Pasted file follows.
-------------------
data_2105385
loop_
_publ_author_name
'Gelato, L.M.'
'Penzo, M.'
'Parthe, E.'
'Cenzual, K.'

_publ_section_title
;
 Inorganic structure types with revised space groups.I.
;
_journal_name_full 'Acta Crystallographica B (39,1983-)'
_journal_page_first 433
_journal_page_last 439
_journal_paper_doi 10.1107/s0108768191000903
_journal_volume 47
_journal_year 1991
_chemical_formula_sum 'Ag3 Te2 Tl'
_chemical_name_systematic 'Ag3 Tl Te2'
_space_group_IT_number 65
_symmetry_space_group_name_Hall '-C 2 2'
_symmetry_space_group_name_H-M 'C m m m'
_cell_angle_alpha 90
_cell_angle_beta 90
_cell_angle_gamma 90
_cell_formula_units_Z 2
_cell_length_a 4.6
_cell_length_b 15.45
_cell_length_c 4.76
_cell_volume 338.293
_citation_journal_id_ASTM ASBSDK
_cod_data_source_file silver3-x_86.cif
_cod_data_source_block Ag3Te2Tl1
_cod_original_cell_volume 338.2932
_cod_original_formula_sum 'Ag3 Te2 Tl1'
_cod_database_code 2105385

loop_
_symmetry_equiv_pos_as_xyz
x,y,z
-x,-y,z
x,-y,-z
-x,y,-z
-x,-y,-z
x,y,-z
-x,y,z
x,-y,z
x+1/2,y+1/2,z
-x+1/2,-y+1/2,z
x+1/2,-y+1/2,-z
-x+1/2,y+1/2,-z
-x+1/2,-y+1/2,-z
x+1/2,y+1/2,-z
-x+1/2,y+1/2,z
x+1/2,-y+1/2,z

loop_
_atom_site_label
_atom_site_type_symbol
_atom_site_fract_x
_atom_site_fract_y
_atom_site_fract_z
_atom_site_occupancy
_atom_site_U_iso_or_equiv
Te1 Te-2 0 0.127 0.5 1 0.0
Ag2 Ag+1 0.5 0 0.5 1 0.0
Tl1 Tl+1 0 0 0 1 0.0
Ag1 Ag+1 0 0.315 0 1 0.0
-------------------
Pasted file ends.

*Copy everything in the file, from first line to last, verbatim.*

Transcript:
data_2105385
loop_
_publ_author_name
'Gelato, L.M.'
'Penzo, M.'
'Parthe, E.'
'Cenzual, K.'

_publ_section_title
;
 Inorganic structure types with revised space groups.I.
;
_journal_name_full 'Acta Crystallographica B (39,1983-)'
_journal_page_first 433
_journal_page_last 439
_journal_paper_doi 10.1107/s0108768191000903
_journal_volume 47
_journal_year 1991
_chemical_formula_sum 'Ag3 Te2 Tl'
_chemical_name_systematic 'Ag3 Tl Te2'
_space_group_IT_number 65
_symmetry_space_group_name_Hall '-C 2 2'
_symmetry_space_group_name_H-M 'C m m m'
_cell_angle_alpha 90
_cell_angle_beta 90
_cell_angle_gamma 90
_cell_formula_units_Z 2
_cell_length_a 4.6
_cell_length_b 15.45
_cell_length_c 4.76
_cell_volume 338.293
_citation_journal_id_ASTM ASBSDK
_cod_data_source_file silver3-x_86.cif
_cod_data_source_block Ag3Te2Tl1
_cod_original_cell_volume 338.2932
_cod_original_formula_sum 'Ag3 Te2 Tl1'
_cod_database_code 2105385

loop_
_symmetry_equiv_pos_as_xyz
x,y,z
-x,-y,z
x,-y,-z
-x,y,-z
-x,-y,-z
x,y,-z
-x,y,z
x,-y,z
x+1/2,y+1/2,z
-x+1/2,-y+1/2,z
x+1/2,-y+1/2,-z
-x+1/2,y+1/2,-z
-x+1/2,-y+1/2,-z
x+1/2,y+1/2,-z
-x+1/2,y+1/2,z
x+1/2,-y+1/2,z

loop_
_atom_site_label
_atom_site_type_symbol
_atom_site_fract_x
_atom_site_fract_y
_atom_site_fract_z
_atom_site_occupancy
_atom_site_U_iso_or_equiv
Te1 Te-2 0 0.127 0.5 1 0.0
Ag2 Ag+1 0.5 0 0.5 1 0.0
Tl1 Tl+1 0 0 0 1 0.0
Ag1 Ag+1 0 0.315 0 1 0.0